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Literature / Monstrumologist

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The Monstrumologist is a tetralogy by Rick Yancey. It chronicles the adventures of a scientist who researches and studies monsters in the 1800s, and his young assistant.

The books include:

  • The Monstrumologist (2009)
  • The Curse of The Wendigo (2010)
  • The Isle of Blood (2011)
  • The Final Descent (2013)

This Series Contains Examples Of:

  • Abusive Parents: Pellinore to Will Henry (although he's his guardian, not his parent). When he's not insulting him, he's ignoring him. He's always exposing Will to horrible things that make even the toughest men go mad. There are moments when Pellinore admits to Will how much he needs him, but those moments aren't heartwarming when you considerdon't all the mental damage he's caused, leading to Will becoming cold and merciless by the fourth book.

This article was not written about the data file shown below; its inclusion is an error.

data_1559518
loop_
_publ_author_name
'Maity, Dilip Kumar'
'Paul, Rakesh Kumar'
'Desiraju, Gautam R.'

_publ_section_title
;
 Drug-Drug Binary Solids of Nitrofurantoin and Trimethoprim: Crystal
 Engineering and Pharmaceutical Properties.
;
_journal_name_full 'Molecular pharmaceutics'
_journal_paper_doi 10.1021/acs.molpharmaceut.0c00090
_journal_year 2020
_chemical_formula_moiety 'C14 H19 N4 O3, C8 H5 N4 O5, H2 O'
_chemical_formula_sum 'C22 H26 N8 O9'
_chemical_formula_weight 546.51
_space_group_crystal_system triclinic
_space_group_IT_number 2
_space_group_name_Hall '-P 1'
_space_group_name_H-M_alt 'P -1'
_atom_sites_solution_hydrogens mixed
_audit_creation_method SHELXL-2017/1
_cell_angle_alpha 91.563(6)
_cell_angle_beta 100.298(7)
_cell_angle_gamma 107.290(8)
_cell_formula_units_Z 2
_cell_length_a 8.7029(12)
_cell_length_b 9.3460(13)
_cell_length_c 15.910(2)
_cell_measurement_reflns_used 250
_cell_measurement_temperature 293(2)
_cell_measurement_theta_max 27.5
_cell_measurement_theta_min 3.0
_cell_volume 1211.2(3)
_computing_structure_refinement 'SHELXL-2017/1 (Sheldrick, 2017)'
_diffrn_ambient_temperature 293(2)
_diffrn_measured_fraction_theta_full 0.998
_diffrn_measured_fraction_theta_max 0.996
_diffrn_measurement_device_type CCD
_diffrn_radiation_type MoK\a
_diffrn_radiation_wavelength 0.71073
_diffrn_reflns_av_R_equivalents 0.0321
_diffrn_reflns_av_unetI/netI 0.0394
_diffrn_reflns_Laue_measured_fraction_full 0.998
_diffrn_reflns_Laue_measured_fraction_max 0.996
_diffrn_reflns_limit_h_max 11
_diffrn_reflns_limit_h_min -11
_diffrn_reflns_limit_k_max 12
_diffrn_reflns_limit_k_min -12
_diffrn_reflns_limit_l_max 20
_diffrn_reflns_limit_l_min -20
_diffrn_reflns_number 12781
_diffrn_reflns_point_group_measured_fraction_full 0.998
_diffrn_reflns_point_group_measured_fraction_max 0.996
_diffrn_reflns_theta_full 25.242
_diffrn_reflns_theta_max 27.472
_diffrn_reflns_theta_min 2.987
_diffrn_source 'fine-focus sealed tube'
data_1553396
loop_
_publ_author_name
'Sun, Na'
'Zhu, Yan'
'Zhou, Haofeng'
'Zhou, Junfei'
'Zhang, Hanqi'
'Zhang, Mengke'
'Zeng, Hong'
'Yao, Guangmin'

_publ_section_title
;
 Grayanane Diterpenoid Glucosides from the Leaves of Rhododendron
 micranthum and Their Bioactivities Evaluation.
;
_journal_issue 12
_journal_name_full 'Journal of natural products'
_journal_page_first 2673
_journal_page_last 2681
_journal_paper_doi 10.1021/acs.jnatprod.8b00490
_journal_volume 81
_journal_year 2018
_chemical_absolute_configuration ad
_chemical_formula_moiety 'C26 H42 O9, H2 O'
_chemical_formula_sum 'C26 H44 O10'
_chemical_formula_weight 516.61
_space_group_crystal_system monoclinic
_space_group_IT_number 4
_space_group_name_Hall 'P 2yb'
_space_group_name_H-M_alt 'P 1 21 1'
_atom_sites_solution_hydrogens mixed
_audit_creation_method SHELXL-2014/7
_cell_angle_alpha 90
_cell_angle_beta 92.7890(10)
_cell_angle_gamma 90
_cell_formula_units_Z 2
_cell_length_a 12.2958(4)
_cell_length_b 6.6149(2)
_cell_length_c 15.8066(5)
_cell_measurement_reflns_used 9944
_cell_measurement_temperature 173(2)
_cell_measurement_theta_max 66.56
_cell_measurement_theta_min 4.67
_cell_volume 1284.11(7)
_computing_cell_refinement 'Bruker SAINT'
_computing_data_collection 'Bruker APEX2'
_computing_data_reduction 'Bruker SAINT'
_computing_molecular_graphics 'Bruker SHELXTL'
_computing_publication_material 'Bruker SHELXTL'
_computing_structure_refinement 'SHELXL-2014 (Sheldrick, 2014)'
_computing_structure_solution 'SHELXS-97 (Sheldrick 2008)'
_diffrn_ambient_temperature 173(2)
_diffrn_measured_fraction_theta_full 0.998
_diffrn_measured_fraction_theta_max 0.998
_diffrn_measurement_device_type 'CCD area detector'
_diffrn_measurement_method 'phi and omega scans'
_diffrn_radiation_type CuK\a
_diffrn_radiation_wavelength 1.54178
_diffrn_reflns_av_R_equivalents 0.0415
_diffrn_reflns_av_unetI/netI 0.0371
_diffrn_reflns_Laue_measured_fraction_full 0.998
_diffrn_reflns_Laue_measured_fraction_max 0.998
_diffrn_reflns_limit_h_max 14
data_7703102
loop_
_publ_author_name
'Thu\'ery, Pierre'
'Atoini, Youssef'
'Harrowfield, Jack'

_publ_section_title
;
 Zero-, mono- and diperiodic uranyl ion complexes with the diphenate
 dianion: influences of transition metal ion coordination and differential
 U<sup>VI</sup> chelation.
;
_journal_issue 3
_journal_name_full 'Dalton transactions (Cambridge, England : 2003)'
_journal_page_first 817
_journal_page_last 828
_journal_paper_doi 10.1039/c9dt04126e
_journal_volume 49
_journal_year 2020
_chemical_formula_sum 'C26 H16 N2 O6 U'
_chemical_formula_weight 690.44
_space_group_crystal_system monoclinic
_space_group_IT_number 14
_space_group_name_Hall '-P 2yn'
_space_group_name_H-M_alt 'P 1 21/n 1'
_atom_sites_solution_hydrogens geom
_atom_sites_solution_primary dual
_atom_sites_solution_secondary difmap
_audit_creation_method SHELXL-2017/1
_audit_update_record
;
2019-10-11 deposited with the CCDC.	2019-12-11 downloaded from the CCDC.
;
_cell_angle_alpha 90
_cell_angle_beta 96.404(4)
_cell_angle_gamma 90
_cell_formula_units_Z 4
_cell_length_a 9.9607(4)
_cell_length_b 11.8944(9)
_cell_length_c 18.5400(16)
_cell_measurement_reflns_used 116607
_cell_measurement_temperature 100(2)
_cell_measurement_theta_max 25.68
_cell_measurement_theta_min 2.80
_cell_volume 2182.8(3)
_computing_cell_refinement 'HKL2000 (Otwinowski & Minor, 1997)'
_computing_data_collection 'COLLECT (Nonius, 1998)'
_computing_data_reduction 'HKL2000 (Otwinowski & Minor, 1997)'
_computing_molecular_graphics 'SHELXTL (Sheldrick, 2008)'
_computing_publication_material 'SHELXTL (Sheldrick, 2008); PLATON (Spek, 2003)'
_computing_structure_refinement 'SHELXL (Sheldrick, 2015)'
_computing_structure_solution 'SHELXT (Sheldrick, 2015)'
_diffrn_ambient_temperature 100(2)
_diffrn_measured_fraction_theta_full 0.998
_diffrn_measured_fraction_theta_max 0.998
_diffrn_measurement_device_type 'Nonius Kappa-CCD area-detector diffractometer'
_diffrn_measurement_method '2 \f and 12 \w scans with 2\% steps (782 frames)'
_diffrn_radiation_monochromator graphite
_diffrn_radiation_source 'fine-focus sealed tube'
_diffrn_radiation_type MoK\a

• Arbitrary Skepticism: Pellinore. Anthropophagi? Fine. Weird worms that grant nigh-upon immortality? Boring. But the wendigo? Never in a million years! It gets worse when Pellinore describes the magnificarum and it comes off sounding like a campfire story. No one knows what it looks like or how it behaves, yet he unquestionably accepts its existence as fact. Mind, that this is a creature whose saliva will drastically and horrifically alter the body and mind of anyone it comes into contact with, while one book earlier, he declares that the idea of a creature that can produce symptoms similar to wendigo possession in its victims spits in the face of everything be believes in.